Thought for the Day: Best Way to Fulfill Mitzvah of Eating Maror

I know someone who makes a big deal about eating the large shiur of fresh grated horseradish at the seder each year.  He is not satisfied unless his face turns beet red and he cries real tears. Mild choking is extra credit.  Very dramatic.  Hardly necessary, nor even halachically desired, as we shall discuss, בעזרת השם.  This guy I know who does this didn't grow up frum and thought he was doing the right thing... and it was entertaining for everyone when I did this each year.  Live and learn.

First of all: what is maror?  The Shulchan Aruch (O.Ch. 473:5) lists five vegetables that can be used: romaine lettuce, chicory, horseradish, חרחבינא, and -- last be certainly not least -- מרור.  A few notes before we get into the meat of things.  First of all, note that I've translated the second item on the list is chicory, not endive.  The confusion seems to stem from Belgiam Endive, which is a kind of chicory, not an endive at all.  Second, it's really difficult to find a good tra…

Thought for the Day: Not Bad Is Not The Same As Good

There is an interesting (your mileage may vary, of course; but I find it interesting) logical principle known as the law of the excluded middle.  In broad/loose terms, it asserts that every statement is either true or false.  It follows from that law that proving a statement is not false is the same as proving it is true.  There are some interesting "corner cases" (such as whether to call the following true or false:  "The current king of France is bald"; being as there is no current king of France, it is hard to call it true, but false implies there is a king of France).  Be that as it may, this law is not a good approach to avodas HaShem.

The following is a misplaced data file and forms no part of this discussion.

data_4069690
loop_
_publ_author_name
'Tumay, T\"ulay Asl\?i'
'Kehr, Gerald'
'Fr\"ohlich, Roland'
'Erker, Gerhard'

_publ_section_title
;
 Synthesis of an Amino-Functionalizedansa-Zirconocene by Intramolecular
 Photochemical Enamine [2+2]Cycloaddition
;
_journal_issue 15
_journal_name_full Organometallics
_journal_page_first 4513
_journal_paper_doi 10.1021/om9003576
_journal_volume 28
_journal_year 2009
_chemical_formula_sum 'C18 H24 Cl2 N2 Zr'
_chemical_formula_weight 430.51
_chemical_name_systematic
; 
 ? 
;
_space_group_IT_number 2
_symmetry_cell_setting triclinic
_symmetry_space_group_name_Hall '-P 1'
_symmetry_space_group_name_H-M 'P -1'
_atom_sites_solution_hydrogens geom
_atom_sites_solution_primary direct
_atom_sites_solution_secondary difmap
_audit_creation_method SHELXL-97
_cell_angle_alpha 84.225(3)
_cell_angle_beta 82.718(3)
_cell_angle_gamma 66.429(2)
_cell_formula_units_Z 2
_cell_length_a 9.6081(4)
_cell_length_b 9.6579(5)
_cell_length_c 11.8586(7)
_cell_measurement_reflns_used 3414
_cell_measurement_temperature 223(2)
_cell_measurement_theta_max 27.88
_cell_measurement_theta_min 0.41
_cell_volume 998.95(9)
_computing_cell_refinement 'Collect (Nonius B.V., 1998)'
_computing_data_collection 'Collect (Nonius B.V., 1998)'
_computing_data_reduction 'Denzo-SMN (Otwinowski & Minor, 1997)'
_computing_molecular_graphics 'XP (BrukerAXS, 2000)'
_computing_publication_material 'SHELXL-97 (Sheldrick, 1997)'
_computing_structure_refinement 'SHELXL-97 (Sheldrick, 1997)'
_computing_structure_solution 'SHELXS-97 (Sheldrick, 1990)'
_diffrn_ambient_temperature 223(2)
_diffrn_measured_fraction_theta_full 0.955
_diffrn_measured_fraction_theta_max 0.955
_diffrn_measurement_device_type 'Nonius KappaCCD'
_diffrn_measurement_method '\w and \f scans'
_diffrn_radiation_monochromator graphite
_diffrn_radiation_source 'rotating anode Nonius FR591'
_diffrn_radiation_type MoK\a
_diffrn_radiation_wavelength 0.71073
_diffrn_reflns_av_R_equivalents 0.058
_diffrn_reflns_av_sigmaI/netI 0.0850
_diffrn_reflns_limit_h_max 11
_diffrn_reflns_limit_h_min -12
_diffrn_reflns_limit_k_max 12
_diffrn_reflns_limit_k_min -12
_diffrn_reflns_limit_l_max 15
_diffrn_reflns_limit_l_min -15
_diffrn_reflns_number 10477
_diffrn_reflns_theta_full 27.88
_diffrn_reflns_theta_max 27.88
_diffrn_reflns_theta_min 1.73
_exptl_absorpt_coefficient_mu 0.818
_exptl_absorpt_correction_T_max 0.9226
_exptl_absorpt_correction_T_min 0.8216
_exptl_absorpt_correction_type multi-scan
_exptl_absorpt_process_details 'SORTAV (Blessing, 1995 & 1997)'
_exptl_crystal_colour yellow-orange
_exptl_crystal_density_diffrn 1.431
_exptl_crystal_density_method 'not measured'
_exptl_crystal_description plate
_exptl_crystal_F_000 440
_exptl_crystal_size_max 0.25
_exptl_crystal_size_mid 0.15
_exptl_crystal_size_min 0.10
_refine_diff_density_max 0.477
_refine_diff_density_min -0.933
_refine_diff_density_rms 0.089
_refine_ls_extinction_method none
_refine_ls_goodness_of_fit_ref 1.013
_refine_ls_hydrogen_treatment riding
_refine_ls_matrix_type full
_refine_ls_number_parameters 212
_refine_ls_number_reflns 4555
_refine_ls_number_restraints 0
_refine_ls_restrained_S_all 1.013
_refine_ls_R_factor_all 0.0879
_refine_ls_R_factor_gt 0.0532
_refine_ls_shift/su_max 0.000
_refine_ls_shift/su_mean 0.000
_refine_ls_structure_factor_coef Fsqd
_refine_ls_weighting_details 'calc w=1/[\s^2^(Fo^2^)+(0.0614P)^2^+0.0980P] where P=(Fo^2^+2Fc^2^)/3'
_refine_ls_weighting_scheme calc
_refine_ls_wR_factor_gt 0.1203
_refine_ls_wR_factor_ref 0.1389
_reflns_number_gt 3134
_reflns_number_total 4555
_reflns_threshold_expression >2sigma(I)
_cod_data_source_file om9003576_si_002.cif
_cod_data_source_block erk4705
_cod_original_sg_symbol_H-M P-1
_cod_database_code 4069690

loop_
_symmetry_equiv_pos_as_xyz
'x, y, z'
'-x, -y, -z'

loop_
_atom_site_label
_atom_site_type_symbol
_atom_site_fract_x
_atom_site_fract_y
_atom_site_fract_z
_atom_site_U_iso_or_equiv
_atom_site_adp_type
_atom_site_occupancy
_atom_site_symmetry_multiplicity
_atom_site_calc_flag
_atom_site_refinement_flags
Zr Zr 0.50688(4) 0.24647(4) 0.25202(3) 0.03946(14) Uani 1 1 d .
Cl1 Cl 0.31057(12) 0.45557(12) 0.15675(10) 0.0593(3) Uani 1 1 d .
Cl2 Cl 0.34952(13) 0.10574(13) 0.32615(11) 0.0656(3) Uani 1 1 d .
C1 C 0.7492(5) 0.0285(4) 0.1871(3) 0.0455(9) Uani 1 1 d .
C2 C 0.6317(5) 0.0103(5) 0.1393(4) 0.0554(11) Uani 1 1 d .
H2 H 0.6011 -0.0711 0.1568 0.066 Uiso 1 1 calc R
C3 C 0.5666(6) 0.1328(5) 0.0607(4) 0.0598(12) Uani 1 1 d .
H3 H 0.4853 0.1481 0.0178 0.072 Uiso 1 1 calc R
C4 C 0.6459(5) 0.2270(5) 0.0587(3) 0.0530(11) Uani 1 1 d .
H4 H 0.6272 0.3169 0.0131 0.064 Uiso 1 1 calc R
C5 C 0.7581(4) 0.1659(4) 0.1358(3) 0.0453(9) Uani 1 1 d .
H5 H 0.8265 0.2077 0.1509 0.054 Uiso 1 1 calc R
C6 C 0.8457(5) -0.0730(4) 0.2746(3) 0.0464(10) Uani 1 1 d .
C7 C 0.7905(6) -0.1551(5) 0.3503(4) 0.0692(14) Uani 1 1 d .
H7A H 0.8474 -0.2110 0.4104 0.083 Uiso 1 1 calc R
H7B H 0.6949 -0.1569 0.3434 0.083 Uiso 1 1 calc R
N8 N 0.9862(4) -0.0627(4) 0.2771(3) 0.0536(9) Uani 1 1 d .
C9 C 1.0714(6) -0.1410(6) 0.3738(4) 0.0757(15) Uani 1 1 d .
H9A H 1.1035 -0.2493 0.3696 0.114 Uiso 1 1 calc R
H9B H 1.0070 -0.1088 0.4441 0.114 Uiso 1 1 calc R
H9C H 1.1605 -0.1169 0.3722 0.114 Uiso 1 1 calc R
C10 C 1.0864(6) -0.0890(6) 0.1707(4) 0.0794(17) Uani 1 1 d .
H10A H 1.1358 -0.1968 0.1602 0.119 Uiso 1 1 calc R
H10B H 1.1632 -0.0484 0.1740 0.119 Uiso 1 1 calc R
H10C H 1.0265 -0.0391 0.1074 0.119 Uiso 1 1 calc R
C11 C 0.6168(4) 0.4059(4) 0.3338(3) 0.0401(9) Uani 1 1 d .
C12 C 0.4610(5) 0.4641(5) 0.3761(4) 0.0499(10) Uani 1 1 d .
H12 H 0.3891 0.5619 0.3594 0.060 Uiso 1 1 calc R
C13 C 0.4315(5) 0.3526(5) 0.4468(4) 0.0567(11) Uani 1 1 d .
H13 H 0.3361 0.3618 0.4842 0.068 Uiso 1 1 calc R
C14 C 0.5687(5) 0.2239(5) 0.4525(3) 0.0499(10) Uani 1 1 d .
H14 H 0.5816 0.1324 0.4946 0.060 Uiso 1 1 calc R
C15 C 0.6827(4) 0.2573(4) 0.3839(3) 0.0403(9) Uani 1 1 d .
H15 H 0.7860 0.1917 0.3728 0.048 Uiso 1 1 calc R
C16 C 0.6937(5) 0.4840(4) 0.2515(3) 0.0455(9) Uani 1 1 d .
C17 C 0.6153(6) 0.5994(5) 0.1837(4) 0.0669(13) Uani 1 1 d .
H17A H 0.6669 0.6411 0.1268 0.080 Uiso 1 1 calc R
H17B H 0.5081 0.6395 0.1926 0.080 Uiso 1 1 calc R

We had the z'chus (by "we", I mean the vasikin minyan) to have Rabbi Doniel Lehrfeld, the Rosh Yeshiva of Yeshivas Beis Yisrael davening with us for nearly a week.  As is our custom, the Rosh Yeshiva was asked to say a d'var at our kiddush Shabbos morning.  As is his custom, the d'var torah was delightful, …